The one hypothesis that did not receive support was the genetic assimilation hypothesis (Fig. 5), which predicts that exposure to more frequent stressors will select for a shift from inducible to constitutive expression of stress-response transcripts. This contrasts with other recent studies on adaptation in field populations to thermal stress [21]. However, in a short-term selection experiment for heat tolerance, Sikkink et al. [46] also found no evidence for genetic assimilation at the expression level after ten generations of selection for heat tolerance in Caenorhabditis remanei, even though there was a substantial increase in heat tolerance. Both the genetic assimilation and tolerance routes to increasing thermal limits are functionally similar in that they emphasize damage prevention rather than repair. Whether a particular taxon evolves one strategy over another may be related to availability of alternative mechanisms as well as the the intensity, frequency and duration of temperature stress in a given environment.

Given the differences in the patterns of thermal responsiveness between species (Fig. 3), it is worth noting a number of similarities. In both species, there were 2 -- 3 times more transcripts upregulated at low than high temperatures (Table 1). The degree of upregulation at low temperatures is surprising given previous studies [53, 54] that found little transcriptional activity at low temperatures. However, these studies exposed organisms to a few extreme (−10 -- 0 °C) temperatures. At these extremes, we also found few upregulated transcripts (Fig. 3a), whereas the peak of low-temperature transcriptional activation occurred near 10 °C (Fig. 4). A potential explanation for this pattern is that increased gene expression functions to support elevated metabolism at moderately cold temperatures, as suggested by the metabolic cold adaptation hypothesis [55]. The observation that more transcripts were upregulated at low than high temperatures could also be due to stronger selection on upper than lower thermal limits, thereby reducing both genetic variation and gene expression plasticity at high temperatures [4, 56]. This explanation is consistent with the observation in Aphaenogaster rudis [57] and other ectotherms [10, 58] that critical maximum temperatures vary less among taxa than do critical minimum temperatures.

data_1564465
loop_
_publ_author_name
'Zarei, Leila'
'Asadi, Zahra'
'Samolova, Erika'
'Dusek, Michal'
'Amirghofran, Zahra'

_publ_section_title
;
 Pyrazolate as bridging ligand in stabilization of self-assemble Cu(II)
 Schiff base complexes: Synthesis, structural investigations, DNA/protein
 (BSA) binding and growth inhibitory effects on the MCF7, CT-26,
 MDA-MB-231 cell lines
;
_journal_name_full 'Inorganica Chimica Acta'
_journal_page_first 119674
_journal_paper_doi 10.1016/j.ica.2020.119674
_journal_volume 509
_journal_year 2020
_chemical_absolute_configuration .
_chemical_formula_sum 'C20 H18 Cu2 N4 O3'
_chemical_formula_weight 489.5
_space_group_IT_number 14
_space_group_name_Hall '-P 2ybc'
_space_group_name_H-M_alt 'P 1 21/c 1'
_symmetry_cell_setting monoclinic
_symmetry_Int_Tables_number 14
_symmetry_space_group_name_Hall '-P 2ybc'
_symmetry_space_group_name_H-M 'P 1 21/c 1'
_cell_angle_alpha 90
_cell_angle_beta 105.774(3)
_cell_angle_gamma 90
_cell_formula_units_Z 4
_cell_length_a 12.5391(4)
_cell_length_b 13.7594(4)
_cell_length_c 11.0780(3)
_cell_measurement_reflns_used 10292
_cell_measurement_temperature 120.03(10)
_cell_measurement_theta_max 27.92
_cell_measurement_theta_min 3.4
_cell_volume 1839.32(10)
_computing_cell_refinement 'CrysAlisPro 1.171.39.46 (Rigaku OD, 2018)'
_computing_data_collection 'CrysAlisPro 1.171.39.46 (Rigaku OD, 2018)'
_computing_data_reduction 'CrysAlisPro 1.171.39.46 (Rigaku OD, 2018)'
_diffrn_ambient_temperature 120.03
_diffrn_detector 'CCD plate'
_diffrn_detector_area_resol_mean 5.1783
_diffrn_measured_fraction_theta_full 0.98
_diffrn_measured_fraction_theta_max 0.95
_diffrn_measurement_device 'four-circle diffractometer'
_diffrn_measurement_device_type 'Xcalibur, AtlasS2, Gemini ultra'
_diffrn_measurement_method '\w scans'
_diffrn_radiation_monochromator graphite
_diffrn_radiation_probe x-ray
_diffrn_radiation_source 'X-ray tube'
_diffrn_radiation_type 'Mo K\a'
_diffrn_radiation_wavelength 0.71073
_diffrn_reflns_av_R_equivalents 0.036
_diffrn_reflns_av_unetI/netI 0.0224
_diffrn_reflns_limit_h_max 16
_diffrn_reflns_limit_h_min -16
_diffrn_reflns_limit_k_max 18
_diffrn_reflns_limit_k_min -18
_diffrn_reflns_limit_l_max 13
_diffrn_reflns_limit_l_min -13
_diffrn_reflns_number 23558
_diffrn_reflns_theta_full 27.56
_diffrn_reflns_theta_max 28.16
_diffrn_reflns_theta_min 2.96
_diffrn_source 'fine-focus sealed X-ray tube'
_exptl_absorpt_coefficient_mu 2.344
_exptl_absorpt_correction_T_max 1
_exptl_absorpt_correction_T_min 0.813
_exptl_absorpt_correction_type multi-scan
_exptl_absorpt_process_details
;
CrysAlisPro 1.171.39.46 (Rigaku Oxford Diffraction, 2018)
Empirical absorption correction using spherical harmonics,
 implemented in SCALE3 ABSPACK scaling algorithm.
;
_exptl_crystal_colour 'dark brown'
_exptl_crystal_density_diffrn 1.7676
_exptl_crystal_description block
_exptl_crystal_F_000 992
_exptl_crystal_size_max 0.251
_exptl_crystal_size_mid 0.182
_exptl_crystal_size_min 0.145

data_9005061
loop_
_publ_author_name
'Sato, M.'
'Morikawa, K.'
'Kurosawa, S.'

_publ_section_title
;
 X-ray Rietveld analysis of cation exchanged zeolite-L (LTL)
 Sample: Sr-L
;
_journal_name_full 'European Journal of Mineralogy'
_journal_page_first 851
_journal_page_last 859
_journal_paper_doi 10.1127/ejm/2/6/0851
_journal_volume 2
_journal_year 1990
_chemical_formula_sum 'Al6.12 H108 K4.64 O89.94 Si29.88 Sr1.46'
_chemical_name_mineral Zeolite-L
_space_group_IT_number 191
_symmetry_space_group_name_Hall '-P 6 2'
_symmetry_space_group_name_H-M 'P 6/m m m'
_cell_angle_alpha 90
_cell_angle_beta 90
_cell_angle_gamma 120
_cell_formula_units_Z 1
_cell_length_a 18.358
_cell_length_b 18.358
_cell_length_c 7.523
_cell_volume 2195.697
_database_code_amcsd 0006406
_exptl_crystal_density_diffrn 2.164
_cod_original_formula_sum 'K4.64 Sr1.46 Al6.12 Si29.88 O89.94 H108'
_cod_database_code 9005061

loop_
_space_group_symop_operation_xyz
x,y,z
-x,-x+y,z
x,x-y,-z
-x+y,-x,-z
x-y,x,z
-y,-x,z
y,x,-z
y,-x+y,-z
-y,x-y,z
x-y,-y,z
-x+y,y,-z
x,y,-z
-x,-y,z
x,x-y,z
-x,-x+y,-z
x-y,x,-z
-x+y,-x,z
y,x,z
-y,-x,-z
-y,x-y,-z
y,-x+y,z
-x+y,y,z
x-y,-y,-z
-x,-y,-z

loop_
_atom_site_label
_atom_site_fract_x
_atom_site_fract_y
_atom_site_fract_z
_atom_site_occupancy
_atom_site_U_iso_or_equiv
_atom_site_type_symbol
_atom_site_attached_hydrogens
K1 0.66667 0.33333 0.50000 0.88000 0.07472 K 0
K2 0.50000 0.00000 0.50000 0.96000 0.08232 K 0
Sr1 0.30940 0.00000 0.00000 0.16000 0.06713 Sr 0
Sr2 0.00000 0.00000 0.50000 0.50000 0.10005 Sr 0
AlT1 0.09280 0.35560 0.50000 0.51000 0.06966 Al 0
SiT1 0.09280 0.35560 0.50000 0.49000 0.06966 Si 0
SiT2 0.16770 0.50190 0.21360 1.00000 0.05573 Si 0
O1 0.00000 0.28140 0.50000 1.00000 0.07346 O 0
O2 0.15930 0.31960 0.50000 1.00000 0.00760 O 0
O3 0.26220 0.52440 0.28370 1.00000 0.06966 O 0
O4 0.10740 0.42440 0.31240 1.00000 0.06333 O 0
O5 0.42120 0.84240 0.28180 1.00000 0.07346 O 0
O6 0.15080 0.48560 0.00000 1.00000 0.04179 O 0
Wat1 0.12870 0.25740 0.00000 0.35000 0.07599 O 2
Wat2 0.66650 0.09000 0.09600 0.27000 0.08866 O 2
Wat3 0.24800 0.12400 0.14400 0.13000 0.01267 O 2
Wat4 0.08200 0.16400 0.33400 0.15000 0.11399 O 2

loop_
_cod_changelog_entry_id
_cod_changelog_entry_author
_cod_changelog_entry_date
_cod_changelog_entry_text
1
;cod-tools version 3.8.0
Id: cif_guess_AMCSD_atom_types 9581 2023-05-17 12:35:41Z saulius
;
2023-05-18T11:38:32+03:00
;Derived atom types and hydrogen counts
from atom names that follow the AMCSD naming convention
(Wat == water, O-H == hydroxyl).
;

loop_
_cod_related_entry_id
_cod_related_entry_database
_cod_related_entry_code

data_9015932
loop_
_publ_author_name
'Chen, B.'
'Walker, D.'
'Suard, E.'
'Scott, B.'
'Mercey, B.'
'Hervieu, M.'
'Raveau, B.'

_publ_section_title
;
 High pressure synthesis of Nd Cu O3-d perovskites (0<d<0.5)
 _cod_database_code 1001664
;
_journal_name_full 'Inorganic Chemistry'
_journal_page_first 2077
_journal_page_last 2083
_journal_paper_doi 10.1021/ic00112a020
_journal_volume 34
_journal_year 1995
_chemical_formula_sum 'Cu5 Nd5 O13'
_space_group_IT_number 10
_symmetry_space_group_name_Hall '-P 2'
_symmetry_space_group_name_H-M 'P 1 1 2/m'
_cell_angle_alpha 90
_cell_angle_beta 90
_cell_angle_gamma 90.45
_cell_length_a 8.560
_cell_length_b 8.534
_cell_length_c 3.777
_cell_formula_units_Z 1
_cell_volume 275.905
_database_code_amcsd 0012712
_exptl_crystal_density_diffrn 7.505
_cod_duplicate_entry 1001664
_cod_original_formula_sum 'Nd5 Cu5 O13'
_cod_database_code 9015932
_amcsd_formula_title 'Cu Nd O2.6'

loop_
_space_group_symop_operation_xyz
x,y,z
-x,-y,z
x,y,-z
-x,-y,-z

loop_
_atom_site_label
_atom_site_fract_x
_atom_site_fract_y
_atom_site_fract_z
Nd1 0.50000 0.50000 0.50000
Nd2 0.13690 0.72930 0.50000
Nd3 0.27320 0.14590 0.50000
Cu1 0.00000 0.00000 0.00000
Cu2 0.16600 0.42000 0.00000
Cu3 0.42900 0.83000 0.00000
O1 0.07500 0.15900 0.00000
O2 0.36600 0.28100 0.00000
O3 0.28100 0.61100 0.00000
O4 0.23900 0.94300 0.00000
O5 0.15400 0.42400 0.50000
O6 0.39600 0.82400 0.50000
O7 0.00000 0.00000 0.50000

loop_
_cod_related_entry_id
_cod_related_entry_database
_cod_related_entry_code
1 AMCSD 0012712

Critical maximum and minimum temperatures are hypothesized to be genetically correlated [10, 58], but this was not evident in terms of gene expression in this study. Only ~10 % of transcripts upregulated in response to temperature were bimodal, and for both activation and down-regulation, thresholds differed between species at only one temperature extreme (Fig. 4). This suggests that species do not face a fundamental trade-off between these two limits and may be able to shift upper and lower thermal limits independently to match requirements of more seasonally variable environments.

A major contribution of this study is the construction of a reactionome for gene expression data. Similar approaches have been used in other species [59, 60], but to our knowledge, none have applied a regression approach to identify a complete list of responsive transcripts across an environmental gradient. This approach revealed quantitative patterns of temperature response not captured in categorical comparisons. For example, the degree of upregulation at cool (~10 °C) but not extreme cold temperatures was missed in previous studies that focused on extreme cold limits, as discussed above. Further, a number of issues have hampered RNA-seq studies to date. Namely, lists of differentially expressed transcripts are prone to false positives [61], depend on the genetic background of the organism [62] and are prone to “storytelling” interpretations [63]. Our findings are robust to these issues as we focus on the average change in the shape of the reaction norms across many hundreds of responsive transcripts in each species. Although we use gene ontology information to interpret our results, the key findings about differential plasticity of expression between species do not depend on functional annotation.